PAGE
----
Advancing Sexual and Reproductive Health and Rights
Perspectives on Sexual and Reproductive Health
Volume 36, Number 4, July/August 2004


As the proportion of the U.S. population made up of Hispanic people has grown, so has the awareness that cultural, economic and social factors may help to define their needs for—and limit their use of—sexual and reproductive health services. In this special issue of Perspectives on Sexual and Reproductive Health, we present four studies reflecting the diverse needs of Hispanic teenagers and adults.

•Stephen T. Russell and colleagues explore what makes pregnancy prevention programs for Hispanic teenagers effective (see article). The researchers tackle the question from the unique perspective of practitioners working in such programs in California. In interviews with 58 practitioners, they find broad consensus on the essentials of a successful program: It must be culturally sensitive and responsive to the frequent conflicts between traditional Hispanic cultures and predominant U.S.-based values.

When it comes to specifics, however, opinions and practices diverge widely. Cultural sensitivity may mean, among other things, having staff who speak Spanish or having staff whose own experiences ground them in the mores of the community they serve. Addressing the culture clash may mean helping young people navigate educational bureaucracies for which neither they nor their parents are prepared or involving parents in pregnancy prevention efforts, even when such involvement may not come naturally to the parents.

The picture that these practitioners paint is of a dynamic process that is fueled by deeply committed and innovative workers. It is a picture that offers a great deal of insight to programs aimed at promoting Hispanic young people's health and well-being.

•In one of the first quantitative studies of risky sexual behavior in an urban migrant population (see article), Emilio A. Parrado and coinvestigators find that use of commercial sex workers is widespread among foreign-born Hispanic men in Durham, North Carolina. The only characteristics predicting this behavior are "embedded within intractable elements of the migration process": a highly skewed gender mix and the fact that many migrants are married men living apart from their wives for extended periods of time. An encouraging finding suggests that the more time men spend in a new place, the less likely they may be to use commercial sex workers; but this finding is only of borderline significance. Encouraging, too, is the overall high rate of condom use men report for their activity with commercial sex workers; however, their reports also foreshadow declines in use if sex workers are well known to them or have good reputations.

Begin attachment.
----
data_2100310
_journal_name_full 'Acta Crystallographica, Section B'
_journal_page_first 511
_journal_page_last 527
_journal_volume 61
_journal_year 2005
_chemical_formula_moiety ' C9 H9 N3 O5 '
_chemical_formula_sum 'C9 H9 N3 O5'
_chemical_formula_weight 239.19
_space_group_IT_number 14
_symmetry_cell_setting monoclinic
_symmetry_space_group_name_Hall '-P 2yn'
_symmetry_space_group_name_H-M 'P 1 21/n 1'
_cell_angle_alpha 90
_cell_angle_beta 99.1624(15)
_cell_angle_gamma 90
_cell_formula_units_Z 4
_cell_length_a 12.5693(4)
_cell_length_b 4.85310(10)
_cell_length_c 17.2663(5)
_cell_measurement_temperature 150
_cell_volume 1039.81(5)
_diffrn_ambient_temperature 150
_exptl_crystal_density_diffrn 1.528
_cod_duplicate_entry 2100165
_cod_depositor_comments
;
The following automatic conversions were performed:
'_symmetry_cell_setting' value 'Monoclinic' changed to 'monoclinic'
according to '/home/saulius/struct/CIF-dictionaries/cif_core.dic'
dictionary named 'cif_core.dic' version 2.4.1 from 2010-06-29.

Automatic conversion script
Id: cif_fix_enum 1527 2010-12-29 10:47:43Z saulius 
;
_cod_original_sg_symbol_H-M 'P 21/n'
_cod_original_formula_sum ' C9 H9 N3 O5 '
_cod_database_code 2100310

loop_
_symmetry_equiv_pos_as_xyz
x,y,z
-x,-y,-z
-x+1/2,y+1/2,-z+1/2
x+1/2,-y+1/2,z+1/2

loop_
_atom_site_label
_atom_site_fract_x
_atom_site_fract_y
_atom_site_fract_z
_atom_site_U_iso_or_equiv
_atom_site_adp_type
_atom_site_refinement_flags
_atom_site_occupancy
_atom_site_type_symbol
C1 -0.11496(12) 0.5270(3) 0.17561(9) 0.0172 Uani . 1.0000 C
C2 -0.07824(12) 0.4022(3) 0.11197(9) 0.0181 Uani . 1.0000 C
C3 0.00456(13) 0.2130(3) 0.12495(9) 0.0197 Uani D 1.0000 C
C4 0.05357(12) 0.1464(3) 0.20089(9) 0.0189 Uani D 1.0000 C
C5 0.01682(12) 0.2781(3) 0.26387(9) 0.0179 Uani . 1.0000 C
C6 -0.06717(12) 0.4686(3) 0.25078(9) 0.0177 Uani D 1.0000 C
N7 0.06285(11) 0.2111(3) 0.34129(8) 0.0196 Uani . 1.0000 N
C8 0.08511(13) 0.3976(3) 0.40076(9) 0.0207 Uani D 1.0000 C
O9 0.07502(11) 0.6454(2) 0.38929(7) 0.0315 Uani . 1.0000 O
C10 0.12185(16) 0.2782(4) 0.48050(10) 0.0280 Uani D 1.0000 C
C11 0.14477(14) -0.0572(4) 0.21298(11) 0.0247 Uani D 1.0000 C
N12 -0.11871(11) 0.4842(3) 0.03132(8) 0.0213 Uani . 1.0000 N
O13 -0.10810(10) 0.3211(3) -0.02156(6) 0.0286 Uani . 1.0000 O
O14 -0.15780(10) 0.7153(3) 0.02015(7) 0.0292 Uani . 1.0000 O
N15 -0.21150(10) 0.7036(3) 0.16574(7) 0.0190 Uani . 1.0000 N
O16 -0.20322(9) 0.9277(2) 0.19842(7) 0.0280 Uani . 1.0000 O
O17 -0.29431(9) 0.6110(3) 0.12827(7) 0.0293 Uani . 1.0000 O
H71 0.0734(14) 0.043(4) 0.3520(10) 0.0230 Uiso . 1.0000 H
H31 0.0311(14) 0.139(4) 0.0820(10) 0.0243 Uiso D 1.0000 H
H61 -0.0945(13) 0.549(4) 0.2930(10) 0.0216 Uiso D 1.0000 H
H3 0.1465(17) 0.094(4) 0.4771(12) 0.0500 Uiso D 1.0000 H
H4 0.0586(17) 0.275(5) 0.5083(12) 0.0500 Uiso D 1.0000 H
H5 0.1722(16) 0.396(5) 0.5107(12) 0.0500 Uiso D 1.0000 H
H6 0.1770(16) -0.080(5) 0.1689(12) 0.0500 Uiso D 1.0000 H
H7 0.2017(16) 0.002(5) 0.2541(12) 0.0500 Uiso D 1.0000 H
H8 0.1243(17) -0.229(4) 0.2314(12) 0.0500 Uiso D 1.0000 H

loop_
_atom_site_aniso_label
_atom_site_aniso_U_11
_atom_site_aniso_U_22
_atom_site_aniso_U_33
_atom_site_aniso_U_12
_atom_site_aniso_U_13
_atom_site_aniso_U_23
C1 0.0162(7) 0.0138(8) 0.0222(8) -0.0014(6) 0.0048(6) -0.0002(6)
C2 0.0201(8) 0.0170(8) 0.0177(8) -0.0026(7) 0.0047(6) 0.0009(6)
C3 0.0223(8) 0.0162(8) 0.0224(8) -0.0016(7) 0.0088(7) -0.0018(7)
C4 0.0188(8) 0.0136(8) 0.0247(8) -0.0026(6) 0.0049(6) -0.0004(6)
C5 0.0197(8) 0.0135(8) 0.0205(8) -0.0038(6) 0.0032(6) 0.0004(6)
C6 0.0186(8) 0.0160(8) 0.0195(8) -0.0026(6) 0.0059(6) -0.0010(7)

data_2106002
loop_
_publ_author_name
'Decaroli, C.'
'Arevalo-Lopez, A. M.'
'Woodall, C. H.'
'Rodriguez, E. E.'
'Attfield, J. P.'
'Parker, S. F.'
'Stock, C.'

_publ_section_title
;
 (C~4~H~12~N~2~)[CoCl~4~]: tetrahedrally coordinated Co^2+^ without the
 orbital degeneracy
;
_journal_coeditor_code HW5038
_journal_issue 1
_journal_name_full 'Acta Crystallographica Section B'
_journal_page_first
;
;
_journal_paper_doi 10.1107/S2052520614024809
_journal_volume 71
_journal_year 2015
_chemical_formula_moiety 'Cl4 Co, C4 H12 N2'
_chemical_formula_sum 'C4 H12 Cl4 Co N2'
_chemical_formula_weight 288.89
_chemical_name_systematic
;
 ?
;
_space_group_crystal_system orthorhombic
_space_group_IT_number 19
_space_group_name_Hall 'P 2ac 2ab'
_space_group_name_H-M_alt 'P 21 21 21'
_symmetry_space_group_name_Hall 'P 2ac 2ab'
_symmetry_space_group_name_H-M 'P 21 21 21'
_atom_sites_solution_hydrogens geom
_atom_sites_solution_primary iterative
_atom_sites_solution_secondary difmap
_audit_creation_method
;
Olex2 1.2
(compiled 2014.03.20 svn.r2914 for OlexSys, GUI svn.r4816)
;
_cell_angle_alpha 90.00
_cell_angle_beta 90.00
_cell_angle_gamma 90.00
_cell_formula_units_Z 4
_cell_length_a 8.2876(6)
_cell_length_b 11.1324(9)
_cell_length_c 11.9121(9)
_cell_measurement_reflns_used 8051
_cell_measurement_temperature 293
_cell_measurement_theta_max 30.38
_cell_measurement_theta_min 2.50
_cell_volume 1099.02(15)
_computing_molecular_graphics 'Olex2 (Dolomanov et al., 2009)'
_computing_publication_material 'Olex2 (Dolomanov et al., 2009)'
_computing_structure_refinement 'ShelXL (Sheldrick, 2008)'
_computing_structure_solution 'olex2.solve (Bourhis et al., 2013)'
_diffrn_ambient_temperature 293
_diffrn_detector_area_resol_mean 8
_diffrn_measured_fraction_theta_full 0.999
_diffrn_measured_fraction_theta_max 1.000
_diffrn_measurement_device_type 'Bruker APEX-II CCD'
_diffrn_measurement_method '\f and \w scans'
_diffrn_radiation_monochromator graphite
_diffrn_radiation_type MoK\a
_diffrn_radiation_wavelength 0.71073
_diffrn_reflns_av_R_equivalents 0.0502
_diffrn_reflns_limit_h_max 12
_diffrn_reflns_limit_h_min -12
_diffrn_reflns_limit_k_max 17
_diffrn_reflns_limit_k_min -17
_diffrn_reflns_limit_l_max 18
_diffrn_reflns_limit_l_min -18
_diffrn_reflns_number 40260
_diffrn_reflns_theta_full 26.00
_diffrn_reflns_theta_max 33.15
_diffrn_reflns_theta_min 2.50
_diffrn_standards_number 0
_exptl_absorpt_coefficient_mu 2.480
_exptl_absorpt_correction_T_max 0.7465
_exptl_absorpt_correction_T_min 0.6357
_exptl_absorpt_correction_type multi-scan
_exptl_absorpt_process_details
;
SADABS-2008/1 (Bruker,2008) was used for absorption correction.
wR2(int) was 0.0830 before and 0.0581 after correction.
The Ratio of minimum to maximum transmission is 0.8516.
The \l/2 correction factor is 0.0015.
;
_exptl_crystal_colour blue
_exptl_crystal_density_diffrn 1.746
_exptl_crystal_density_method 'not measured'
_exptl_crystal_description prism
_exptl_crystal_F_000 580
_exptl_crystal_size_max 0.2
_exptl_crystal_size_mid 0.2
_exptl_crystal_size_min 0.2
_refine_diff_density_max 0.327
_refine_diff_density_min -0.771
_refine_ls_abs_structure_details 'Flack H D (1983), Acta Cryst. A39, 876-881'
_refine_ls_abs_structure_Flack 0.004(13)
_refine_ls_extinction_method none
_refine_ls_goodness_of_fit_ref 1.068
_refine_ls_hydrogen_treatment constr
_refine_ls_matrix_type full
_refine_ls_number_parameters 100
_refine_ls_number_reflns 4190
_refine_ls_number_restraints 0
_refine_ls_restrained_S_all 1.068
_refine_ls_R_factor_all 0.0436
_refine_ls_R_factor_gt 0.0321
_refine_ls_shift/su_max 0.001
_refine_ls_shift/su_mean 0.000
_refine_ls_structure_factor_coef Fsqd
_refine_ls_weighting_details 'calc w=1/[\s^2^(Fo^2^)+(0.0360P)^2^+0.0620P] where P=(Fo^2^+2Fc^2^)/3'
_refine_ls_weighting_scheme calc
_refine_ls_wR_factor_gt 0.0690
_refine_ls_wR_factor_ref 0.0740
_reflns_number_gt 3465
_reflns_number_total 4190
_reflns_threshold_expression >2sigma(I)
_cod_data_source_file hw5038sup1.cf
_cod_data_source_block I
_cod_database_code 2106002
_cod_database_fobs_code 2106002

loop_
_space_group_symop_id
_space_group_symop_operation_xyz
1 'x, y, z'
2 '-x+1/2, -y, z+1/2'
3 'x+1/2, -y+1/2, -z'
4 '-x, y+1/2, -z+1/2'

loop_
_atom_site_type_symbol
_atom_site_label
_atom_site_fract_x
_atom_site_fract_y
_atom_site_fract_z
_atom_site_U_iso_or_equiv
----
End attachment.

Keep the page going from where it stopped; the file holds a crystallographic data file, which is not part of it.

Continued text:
The lessons are clear: HIV prevention efforts for Hispanic migrants need to take into account the social context—especially the isolation and loneliness—in which these men live. Interventions also need to encourage men to use condoms any time they visit a commercial sex worker.

•In California, where Hispanic adolescents have three times the birthrate of their white peers, M. Rosa Solorio and her team find (see article) a lower level of sexual experience among Hispanic women aged 14-17 than among whites and essentially the same level of recent use of family planning services among sexually experienced women in both groups. However, their analysis of data from the California Health Interview Survey reveals that a significantly larger proportion of sexually experienced Hispanic teenagers than of whites have ever been pregnant and obtained family planning care within the last year. When a range of socioeconomic and cultural factors that distinguish Hispanic from white adolescents are taken into account, only pregnancy history is a significant predictor of recent use of services: Hispanic young women who have ever been pregnant have markedly higher odds of recent use than their white counterparts who have never conceived. Solorio and her coauthors comment that for initiatives aimed at increasing the use of reproductive health services by Hispanic teenagers in California, the "main problem" to address is how to encourage these young women to seek care before they become pregnant.

•Although Hispanic communities are disproportionately affected by HIV, AIDS and unintended pregnancy, prevention efforts designed specifically to meet their needs are rare; in general, interventions that involve couples also are rare, despite evidence that they are more successful than programs aimed exclusively at men or women. Theoretically, then, the intervention that S. Marie Harvey and colleagues describe (see article) held great promise: Tailored to the needs of Hispanic couples in East Los Angeles, its three sessions were designed to enhance partners' communication about sexual issues and improve their risk reduction skills. Yet, in a randomized trial, participants were no more likely to be using condoms or effective contraceptives at follow-up than were couples who participated in a single-session program with content more typical of sexual risk reduction efforts in the community. However, both groups showed improvements in protective behaviors.

Harvey and colleagues can only speculate as to the meaning of their findings. But bolstered by findings on the effectiveness of other programs designed for couples, they suggest that merely bringing partners together for preventive interventions may be enough to motivate behavior change.

—The Editors